In a message dated 97-06-29 02:39:57 EDT, email@example.com (wf3h) writes:
<< >Hi All,
>While I am not a professional tower worker, I have worked in the oil
>fields for many years and have
>done tower work for pay while working for a Motorola shop. Never very
>high, 150' is about the max,
>but that's high enough to hurt!! And so is 30' or even 5'. How many
>people do you know that have
>broken ankles and knees just slipping off the last rung of a ladder??
something to think about: Ive got a friend who's a paramedic. I was looking
through his training manuals, and found a guide about calling in medevac
helicopters. One time this should be done, said the manual, is if someone's
fallen from a height of 15 feet or above and is unconscious. That's alot
shorter distance than I thought, and I'm sure many folks arent aware of how
serious this is considered by medical professionals.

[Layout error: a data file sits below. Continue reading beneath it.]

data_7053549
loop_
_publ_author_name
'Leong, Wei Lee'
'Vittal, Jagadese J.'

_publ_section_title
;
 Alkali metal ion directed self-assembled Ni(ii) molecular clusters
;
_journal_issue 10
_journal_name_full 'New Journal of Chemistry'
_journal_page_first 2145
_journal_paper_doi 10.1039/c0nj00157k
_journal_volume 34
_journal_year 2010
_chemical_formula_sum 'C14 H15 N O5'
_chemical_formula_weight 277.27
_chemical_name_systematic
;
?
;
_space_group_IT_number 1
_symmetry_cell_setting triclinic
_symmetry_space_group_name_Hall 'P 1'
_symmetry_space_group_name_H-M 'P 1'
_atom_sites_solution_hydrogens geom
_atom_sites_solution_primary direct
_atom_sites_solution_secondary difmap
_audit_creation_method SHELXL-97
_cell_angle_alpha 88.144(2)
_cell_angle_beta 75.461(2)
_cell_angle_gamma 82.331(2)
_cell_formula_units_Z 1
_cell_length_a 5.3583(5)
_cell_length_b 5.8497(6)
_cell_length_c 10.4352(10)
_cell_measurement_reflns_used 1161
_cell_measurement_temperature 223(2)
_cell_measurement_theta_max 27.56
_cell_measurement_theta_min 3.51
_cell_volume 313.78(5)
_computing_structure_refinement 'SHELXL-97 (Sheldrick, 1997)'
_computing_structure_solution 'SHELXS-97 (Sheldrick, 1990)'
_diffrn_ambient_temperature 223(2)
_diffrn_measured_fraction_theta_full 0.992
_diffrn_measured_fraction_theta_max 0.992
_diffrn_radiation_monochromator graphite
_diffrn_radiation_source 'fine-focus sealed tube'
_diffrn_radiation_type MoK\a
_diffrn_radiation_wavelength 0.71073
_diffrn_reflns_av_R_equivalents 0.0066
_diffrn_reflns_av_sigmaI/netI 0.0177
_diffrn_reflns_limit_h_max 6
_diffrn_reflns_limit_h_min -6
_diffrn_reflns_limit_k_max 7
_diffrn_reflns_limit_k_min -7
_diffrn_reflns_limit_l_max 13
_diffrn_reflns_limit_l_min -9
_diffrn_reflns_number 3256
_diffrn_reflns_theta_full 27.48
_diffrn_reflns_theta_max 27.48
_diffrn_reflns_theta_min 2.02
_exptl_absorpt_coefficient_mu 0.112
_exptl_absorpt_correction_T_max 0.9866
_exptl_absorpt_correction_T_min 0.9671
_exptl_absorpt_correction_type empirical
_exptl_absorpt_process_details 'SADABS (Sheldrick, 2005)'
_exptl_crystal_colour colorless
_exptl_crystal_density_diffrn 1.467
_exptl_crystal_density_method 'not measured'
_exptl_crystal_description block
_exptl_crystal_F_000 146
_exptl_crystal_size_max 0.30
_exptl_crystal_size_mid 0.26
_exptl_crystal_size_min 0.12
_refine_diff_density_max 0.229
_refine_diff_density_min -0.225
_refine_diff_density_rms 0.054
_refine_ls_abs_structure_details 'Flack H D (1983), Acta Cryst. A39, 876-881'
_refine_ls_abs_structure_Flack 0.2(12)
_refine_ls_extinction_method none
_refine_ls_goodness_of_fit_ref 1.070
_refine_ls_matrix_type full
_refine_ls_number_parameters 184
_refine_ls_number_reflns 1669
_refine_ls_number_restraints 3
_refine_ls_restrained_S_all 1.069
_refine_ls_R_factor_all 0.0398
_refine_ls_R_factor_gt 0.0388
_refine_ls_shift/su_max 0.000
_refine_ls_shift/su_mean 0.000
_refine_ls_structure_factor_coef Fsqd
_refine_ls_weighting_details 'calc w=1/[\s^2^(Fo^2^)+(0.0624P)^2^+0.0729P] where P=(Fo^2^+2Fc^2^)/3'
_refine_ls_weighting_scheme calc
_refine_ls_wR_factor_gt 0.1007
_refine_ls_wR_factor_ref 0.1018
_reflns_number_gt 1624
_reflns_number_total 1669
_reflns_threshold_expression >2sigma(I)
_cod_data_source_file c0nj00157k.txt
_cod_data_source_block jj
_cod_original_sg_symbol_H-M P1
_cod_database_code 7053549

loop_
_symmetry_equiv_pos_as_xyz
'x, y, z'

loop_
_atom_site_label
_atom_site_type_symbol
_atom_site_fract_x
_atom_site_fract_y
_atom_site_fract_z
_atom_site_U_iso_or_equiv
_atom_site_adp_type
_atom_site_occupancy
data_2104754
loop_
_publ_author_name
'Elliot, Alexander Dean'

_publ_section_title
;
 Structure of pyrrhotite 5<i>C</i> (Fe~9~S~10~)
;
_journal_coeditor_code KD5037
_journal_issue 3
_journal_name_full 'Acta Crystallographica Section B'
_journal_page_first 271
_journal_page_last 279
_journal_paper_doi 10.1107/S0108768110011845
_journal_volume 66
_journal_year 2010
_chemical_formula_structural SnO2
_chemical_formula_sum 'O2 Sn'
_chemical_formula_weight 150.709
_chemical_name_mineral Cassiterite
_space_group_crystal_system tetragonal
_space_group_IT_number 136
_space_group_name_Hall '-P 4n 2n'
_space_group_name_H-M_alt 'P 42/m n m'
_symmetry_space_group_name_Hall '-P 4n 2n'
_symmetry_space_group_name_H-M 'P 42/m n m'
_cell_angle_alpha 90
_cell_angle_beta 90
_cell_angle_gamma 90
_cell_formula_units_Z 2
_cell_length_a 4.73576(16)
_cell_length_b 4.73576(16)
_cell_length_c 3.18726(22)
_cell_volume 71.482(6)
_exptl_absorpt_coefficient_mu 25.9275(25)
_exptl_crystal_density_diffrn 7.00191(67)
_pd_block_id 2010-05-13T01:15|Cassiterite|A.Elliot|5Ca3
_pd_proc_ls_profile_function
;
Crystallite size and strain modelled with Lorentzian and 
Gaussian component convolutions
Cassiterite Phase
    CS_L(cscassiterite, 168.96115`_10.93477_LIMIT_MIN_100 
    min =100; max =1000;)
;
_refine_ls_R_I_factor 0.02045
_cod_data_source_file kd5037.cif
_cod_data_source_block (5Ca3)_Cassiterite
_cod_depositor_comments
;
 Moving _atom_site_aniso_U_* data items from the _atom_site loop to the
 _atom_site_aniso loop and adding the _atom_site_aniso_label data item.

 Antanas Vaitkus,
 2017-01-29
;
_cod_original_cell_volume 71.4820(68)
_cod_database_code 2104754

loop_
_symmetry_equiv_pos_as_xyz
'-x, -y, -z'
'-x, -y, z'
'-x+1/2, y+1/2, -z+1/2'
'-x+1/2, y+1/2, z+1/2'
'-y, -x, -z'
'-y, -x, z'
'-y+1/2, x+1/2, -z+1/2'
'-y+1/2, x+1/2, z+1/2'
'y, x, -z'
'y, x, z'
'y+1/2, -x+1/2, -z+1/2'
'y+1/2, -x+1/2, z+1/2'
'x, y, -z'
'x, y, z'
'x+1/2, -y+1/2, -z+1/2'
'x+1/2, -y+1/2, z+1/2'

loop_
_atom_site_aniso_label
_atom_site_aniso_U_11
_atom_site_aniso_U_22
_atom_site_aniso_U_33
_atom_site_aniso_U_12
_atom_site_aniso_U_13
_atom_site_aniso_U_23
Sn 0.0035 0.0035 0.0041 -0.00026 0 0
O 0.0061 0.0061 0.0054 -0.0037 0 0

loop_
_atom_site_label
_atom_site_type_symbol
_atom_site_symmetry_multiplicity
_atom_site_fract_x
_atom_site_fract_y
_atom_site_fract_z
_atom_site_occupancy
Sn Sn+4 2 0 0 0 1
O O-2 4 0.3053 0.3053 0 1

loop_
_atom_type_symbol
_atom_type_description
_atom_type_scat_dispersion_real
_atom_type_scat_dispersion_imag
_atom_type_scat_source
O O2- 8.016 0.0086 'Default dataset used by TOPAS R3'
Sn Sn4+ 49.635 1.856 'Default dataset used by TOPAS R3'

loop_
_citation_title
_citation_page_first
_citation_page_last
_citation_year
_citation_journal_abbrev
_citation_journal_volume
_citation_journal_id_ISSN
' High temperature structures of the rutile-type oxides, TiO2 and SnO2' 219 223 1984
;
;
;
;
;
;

Always attach yourself to the tower when climbing. I actually worked out a
formula for determining your speed (in mph) falling from a height of less
than 485' (when you reach terminal...literally...velocity) (yeah, go ahead
tell me ive got too much time on my hands). v=5.5[(H)E(0.5)] where H is the
height in feet and E(0.5) means to take the square root. This is also an
argument for wearing your seat belt since at 55 mph in an accident you hit
your steering wheel at the same velocity as you would falling off a 100'
It's usually not the fall that gets you,
It's the sudden stop at the bottom.
I always wear my safety belt, even if only up one rung of the tower. THis way
you have both hands to work with.
Communications Service co.
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